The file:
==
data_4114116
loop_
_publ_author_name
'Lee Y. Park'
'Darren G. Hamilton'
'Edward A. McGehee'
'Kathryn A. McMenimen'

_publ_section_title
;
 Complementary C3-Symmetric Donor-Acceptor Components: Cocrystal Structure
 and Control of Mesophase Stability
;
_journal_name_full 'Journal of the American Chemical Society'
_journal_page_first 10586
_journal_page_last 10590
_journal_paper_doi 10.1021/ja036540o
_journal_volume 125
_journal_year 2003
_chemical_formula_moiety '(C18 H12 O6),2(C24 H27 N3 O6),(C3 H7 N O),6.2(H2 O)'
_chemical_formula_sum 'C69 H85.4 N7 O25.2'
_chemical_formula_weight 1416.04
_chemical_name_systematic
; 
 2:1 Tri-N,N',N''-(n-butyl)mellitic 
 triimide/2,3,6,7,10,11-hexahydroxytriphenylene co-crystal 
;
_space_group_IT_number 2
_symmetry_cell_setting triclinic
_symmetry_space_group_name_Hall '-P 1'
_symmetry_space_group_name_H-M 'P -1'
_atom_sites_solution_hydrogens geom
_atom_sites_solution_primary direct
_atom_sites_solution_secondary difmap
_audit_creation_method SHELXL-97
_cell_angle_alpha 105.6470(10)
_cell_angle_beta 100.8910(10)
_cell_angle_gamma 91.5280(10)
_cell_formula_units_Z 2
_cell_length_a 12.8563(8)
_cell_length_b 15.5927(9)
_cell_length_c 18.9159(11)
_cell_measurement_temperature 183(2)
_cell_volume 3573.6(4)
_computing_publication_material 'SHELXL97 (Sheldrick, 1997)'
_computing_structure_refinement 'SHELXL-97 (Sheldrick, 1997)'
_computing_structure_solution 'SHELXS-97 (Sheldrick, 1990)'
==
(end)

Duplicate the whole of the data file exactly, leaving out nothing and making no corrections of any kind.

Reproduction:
data_4114116
loop_
_publ_author_name
'Lee Y. Park'
'Darren G. Hamilton'
'Edward A. McGehee'
'Kathryn A. McMenimen'

_publ_section_title
;
 Complementary C3-Symmetric Donor-Acceptor Components: Cocrystal Structure
 and Control of Mesophase Stability
;
_journal_name_full 'Journal of the American Chemical Society'
_journal_page_first 10586
_journal_page_last 10590
_journal_paper_doi 10.1021/ja036540o
_journal_volume 125
_journal_year 2003
_chemical_formula_moiety '(C18 H12 O6),2(C24 H27 N3 O6),(C3 H7 N O),6.2(H2 O)'
_chemical_formula_sum 'C69 H85.4 N7 O25.2'
_chemical_formula_weight 1416.04
_chemical_name_systematic
; 
 2:1 Tri-N,N',N''-(n-butyl)mellitic 
 triimide/2,3,6,7,10,11-hexahydroxytriphenylene co-crystal 
;
_space_group_IT_number 2
_symmetry_cell_setting triclinic
_symmetry_space_group_name_Hall '-P 1'
_symmetry_space_group_name_H-M 'P -1'
_atom_sites_solution_hydrogens geom
_atom_sites_solution_primary direct
_atom_sites_solution_secondary difmap
_audit_creation_method SHELXL-97
_cell_angle_alpha 105.6470(10)
_cell_angle_beta 100.8910(10)
_cell_angle_gamma 91.5280(10)
_cell_formula_units_Z 2
_cell_length_a 12.8563(8)
_cell_length_b 15.5927(9)
_cell_length_c 18.9159(11)
_cell_measurement_temperature 183(2)
_cell_volume 3573.6(4)
_computing_publication_material 'SHELXL97 (Sheldrick, 1997)'
_computing_structure_refinement 'SHELXL-97 (Sheldrick, 1997)'
_computing_structure_solution 'SHELXS-97 (Sheldrick, 1990)'